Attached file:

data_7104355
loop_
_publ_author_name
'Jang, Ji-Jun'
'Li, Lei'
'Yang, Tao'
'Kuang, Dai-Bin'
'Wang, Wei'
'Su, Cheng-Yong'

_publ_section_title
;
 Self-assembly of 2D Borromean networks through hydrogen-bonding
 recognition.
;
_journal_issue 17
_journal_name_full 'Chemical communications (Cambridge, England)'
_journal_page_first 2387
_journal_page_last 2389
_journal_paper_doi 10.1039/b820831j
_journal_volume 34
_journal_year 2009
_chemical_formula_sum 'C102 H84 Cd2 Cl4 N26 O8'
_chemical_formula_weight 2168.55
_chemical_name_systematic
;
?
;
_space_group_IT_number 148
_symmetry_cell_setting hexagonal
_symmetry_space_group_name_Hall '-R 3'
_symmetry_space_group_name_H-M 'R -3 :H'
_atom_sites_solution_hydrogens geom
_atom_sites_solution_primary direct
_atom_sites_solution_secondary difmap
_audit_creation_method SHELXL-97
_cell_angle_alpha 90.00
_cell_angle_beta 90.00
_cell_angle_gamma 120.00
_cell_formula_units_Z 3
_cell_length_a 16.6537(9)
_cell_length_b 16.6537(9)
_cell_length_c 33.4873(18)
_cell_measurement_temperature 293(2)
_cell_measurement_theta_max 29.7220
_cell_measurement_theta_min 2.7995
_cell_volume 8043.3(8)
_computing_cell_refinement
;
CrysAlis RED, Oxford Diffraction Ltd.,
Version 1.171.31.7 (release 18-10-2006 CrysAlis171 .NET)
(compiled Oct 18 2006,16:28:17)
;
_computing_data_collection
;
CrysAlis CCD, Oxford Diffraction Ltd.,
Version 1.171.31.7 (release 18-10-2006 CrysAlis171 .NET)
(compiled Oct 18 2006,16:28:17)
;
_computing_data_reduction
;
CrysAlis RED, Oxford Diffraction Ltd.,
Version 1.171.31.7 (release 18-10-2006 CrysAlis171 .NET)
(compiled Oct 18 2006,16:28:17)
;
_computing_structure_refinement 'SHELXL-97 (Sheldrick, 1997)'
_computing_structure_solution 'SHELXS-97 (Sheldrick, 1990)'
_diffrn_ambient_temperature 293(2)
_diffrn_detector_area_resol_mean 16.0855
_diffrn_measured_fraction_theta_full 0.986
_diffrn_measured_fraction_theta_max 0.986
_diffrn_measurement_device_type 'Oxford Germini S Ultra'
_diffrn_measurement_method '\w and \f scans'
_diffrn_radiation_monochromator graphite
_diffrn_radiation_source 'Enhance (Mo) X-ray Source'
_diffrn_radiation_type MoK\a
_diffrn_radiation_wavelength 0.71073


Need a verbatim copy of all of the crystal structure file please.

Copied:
data_7104355
loop_
_publ_author_name
'Jang, Ji-Jun'
'Li, Lei'
'Yang, Tao'
'Kuang, Dai-Bin'
'Wang, Wei'
'Su, Cheng-Yong'

_publ_section_title
;
 Self-assembly of 2D Borromean networks through hydrogen-bonding
 recognition.
;
_journal_issue 17
_journal_name_full 'Chemical communications (Cambridge, England)'
_journal_page_first 2387
_journal_page_last 2389
_journal_paper_doi 10.1039/b820831j
_journal_volume 34
_journal_year 2009
_chemical_formula_sum 'C102 H84 Cd2 Cl4 N26 O8'
_chemical_formula_weight 2168.55
_chemical_name_systematic
;
?
;
_space_group_IT_number 148
_symmetry_cell_setting hexagonal
_symmetry_space_group_name_Hall '-R 3'
_symmetry_space_group_name_H-M 'R -3 :H'
_atom_sites_solution_hydrogens geom
_atom_sites_solution_primary direct
_atom_sites_solution_secondary difmap
_audit_creation_method SHELXL-97
_cell_angle_alpha 90.00
_cell_angle_beta 90.00
_cell_angle_gamma 120.00
_cell_formula_units_Z 3
_cell_length_a 16.6537(9)
_cell_length_b 16.6537(9)
_cell_length_c 33.4873(18)
_cell_measurement_temperature 293(2)
_cell_measurement_theta_max 29.7220
_cell_measurement_theta_min 2.7995
_cell_volume 8043.3(8)
_computing_cell_refinement
;
CrysAlis RED, Oxford Diffraction Ltd.,
Version 1.171.31.7 (release 18-10-2006 CrysAlis171 .NET)
(compiled Oct 18 2006,16:28:17)
;
_computing_data_collection
;
CrysAlis CCD, Oxford Diffraction Ltd.,
Version 1.171.31.7 (release 18-10-2006 CrysAlis171 .NET)
(compiled Oct 18 2006,16:28:17)
;
_computing_data_reduction
;
CrysAlis RED, Oxford Diffraction Ltd.,
Version 1.171.31.7 (release 18-10-2006 CrysAlis171 .NET)
(compiled Oct 18 2006,16:28:17)
;
_computing_structure_refinement 'SHELXL-97 (Sheldrick, 1997)'
_computing_structure_solution 'SHELXS-97 (Sheldrick, 1990)'
_diffrn_ambient_temperature 293(2)
_diffrn_detector_area_resol_mean 16.0855
_diffrn_measured_fraction_theta_full 0.986
_diffrn_measured_fraction_theta_max 0.986
_diffrn_measurement_device_type 'Oxford Germini S Ultra'
_diffrn_measurement_method '\w and \f scans'
_diffrn_radiation_monochromator graphite
_diffrn_radiation_source 'Enhance (Mo) X-ray Source'
_diffrn_radiation_type MoK\a
_diffrn_radiation_wavelength 0.71073